Document type: Scientific review published in Animal Production Science
Authors: M. Jordana Rivero, Michael R. F. Lee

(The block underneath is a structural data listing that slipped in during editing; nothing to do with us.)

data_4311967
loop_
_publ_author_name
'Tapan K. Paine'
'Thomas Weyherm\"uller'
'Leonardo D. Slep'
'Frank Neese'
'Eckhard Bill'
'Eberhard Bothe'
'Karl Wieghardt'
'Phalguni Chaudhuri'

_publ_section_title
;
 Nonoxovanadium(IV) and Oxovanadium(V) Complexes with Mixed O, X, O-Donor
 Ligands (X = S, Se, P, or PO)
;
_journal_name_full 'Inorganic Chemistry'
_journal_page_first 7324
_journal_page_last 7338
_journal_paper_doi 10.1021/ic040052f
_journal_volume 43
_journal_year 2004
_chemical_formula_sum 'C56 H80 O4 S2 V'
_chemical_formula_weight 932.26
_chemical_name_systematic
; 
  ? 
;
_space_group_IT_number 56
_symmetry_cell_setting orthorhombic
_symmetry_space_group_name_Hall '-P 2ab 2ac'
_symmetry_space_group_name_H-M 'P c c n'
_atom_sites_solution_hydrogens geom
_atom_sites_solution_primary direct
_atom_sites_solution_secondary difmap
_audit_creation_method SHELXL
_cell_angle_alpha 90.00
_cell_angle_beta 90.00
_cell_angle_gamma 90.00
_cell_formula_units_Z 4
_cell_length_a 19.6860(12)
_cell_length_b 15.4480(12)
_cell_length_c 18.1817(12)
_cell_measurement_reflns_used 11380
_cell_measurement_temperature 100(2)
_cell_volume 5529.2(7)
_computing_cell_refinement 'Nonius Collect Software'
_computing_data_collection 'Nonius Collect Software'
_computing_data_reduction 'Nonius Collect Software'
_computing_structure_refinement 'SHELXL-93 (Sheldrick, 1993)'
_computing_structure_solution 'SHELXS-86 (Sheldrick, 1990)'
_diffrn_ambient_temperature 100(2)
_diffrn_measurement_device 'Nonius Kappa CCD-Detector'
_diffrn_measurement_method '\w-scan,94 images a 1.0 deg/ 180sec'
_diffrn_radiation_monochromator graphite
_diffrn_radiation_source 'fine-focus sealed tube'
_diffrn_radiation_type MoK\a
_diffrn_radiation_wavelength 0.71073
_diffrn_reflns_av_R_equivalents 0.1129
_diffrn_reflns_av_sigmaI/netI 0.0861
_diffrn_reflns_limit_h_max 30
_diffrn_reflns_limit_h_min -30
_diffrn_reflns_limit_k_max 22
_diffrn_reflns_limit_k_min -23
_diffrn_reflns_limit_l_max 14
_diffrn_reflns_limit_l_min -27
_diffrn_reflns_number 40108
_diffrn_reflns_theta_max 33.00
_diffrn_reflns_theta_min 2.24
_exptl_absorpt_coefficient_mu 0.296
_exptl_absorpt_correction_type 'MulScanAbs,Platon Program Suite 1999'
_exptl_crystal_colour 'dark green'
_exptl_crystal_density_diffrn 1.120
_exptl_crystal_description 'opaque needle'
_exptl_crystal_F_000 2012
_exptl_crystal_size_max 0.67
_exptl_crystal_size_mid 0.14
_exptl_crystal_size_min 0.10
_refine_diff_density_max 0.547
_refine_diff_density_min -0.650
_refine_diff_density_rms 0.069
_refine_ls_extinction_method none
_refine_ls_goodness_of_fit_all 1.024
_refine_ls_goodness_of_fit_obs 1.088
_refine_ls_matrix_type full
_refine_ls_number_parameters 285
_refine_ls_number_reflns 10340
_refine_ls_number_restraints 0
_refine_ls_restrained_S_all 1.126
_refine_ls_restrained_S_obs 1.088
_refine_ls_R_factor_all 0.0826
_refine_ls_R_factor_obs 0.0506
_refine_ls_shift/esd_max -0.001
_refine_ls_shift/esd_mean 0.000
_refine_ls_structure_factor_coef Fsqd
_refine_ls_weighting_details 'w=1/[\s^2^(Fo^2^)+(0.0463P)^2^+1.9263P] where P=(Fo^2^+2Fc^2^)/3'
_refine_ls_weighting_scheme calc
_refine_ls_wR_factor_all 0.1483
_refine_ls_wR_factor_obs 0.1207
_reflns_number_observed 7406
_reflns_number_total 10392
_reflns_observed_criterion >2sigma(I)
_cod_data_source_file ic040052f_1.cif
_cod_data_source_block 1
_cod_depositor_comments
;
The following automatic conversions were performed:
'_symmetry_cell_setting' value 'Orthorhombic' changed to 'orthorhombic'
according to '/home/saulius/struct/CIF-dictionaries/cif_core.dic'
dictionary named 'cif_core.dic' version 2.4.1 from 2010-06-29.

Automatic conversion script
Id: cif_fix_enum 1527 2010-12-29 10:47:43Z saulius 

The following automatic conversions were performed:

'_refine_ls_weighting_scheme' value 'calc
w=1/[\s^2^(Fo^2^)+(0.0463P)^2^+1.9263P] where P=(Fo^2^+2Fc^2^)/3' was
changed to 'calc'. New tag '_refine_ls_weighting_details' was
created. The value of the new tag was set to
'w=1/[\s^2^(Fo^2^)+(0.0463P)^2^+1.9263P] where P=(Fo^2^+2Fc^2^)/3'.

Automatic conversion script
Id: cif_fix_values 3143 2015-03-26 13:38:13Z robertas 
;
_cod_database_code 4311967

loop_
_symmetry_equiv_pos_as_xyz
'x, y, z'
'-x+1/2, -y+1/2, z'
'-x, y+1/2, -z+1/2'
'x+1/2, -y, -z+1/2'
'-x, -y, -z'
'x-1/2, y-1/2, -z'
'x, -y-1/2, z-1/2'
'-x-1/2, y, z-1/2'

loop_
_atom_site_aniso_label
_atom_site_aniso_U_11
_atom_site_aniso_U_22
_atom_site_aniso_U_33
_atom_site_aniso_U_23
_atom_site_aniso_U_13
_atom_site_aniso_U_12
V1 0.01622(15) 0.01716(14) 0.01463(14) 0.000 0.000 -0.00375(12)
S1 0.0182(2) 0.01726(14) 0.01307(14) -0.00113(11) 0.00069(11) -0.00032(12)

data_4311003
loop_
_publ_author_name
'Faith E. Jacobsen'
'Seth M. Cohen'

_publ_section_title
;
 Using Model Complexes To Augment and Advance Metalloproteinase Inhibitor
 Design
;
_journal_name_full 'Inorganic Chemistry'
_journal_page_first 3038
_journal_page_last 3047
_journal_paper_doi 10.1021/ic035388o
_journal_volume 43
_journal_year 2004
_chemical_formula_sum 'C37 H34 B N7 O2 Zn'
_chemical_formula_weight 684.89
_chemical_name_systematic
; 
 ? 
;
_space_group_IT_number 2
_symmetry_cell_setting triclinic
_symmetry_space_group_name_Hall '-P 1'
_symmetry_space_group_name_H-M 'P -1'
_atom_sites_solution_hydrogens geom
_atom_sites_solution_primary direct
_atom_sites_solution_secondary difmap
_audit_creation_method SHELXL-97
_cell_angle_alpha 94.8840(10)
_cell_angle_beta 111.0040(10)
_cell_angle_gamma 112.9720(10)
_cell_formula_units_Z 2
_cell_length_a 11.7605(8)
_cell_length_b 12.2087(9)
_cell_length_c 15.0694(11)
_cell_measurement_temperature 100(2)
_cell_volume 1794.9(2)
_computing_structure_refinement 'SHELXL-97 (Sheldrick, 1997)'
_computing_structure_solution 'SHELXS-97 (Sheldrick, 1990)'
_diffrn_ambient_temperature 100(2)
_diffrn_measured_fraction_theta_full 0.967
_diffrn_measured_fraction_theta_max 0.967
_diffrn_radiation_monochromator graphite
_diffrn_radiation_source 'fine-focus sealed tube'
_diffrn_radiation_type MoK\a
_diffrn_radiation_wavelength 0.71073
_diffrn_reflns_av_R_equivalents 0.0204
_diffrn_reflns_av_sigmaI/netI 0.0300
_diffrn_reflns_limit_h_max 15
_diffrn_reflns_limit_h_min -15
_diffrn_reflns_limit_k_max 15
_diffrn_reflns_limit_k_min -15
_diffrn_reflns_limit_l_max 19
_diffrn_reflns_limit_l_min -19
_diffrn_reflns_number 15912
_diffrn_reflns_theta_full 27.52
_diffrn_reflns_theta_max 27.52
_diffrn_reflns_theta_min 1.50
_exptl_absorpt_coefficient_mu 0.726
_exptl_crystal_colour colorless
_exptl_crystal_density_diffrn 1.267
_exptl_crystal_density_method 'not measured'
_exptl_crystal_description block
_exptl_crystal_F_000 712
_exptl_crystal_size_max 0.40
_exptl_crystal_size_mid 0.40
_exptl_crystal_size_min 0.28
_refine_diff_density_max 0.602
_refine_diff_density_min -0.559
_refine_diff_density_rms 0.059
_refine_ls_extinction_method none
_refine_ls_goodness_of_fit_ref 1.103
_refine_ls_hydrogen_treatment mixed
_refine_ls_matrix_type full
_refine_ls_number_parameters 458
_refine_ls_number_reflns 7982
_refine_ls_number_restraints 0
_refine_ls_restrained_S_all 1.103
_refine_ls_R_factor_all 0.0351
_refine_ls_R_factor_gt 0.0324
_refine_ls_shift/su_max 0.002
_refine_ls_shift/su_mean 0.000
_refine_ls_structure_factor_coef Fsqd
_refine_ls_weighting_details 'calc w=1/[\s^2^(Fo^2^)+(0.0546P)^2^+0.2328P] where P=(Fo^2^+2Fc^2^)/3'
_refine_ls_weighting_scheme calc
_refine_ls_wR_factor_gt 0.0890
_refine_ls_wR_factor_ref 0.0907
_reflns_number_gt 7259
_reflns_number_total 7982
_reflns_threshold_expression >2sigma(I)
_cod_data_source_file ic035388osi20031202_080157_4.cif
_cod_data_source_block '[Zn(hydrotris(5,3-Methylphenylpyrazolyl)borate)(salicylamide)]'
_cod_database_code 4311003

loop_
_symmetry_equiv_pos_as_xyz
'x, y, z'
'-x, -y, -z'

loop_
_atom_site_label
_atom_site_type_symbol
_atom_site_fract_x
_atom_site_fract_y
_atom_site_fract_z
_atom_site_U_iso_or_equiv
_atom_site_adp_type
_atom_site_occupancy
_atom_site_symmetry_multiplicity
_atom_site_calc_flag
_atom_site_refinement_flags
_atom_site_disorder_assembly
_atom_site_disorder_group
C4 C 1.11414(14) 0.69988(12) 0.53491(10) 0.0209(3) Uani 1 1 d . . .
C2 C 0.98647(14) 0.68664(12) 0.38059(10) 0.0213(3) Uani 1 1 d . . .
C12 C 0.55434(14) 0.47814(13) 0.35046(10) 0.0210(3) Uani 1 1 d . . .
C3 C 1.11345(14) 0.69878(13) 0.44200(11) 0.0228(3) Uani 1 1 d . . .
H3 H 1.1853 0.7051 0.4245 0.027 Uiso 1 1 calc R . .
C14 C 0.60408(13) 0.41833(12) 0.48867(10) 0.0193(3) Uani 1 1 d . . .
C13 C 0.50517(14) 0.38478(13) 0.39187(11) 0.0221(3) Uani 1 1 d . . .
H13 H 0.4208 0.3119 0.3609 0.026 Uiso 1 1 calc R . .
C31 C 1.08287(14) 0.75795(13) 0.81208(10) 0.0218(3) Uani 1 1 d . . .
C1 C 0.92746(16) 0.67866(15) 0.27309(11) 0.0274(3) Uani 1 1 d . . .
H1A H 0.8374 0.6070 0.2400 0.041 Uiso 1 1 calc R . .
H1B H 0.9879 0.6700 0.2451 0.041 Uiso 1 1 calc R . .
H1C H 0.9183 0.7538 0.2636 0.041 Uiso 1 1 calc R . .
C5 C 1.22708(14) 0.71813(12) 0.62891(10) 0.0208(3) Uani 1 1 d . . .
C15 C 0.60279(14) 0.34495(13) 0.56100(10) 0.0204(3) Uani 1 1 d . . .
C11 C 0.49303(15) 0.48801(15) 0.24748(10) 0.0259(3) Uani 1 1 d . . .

Preview: Sustainability is a complex theorem driven through the optimisation of interconnected economic, social and environmental parameters. Balancing trade-offs between these three parameters is used to define a sustainable system, and while economic and, to a degree, environmental parameters can be numericised, making optimisation more defined, social parameters are often more complex. In livestock systems, animal welfare is held as a central pillar of sustainability, but due to its complex nature, indicators of welfare are in practice often restricted to negative nutritional/environmental/health domains (e.g. poor food quality, injuries/diseases) rather than the wider more complex 'behavioural' or 'mental state' domain indicators (e.g. expression of rewarding behaviours). This perspective discusses the potential synergies and trade-offs between animal welfare and economic, societal and environmental pillars of sustainability for grazing ruminant systems. Grazing is often considered more animal welfare-friendly than housed or feedlot type systems, especially in relation to the behavioural and mental state domains (BMSD) within a more 'natural' environment, as it may provide a positive experience to the animal. However, the welfare status of grazing ruminants can differ with factors such as management practices and environmental conditions greatly influencing nutritional/environmental/health domains of welfare, where a more 'controlled environment' can be efficacious. Animals that are not maintained at a good level of welfare will not express their productive potential, although improving welfare standards may lead to higher costs of production and therefore an economic break, as a critical component of sustainability, is often applied to what can be achieved on farm. Increasing animal performance is seen as an effective approach to reducing emissions intensity, which has been borne out by the lower methane intensity of high-yielding dairy housed herds, although there are important ethical concerns regarding BMSD of animal welfare and the marked restriction in environmental choices and in foraging behaviour (negative effect on behavioural interactions). However, consumers need to understand that implementing more 'natural' production systems with higher animal welfare standards can incur extra costs for producers, leading to higher output prices and also higher emissions per unit of product, which will require a reduction in consumption to reduce overall emissions.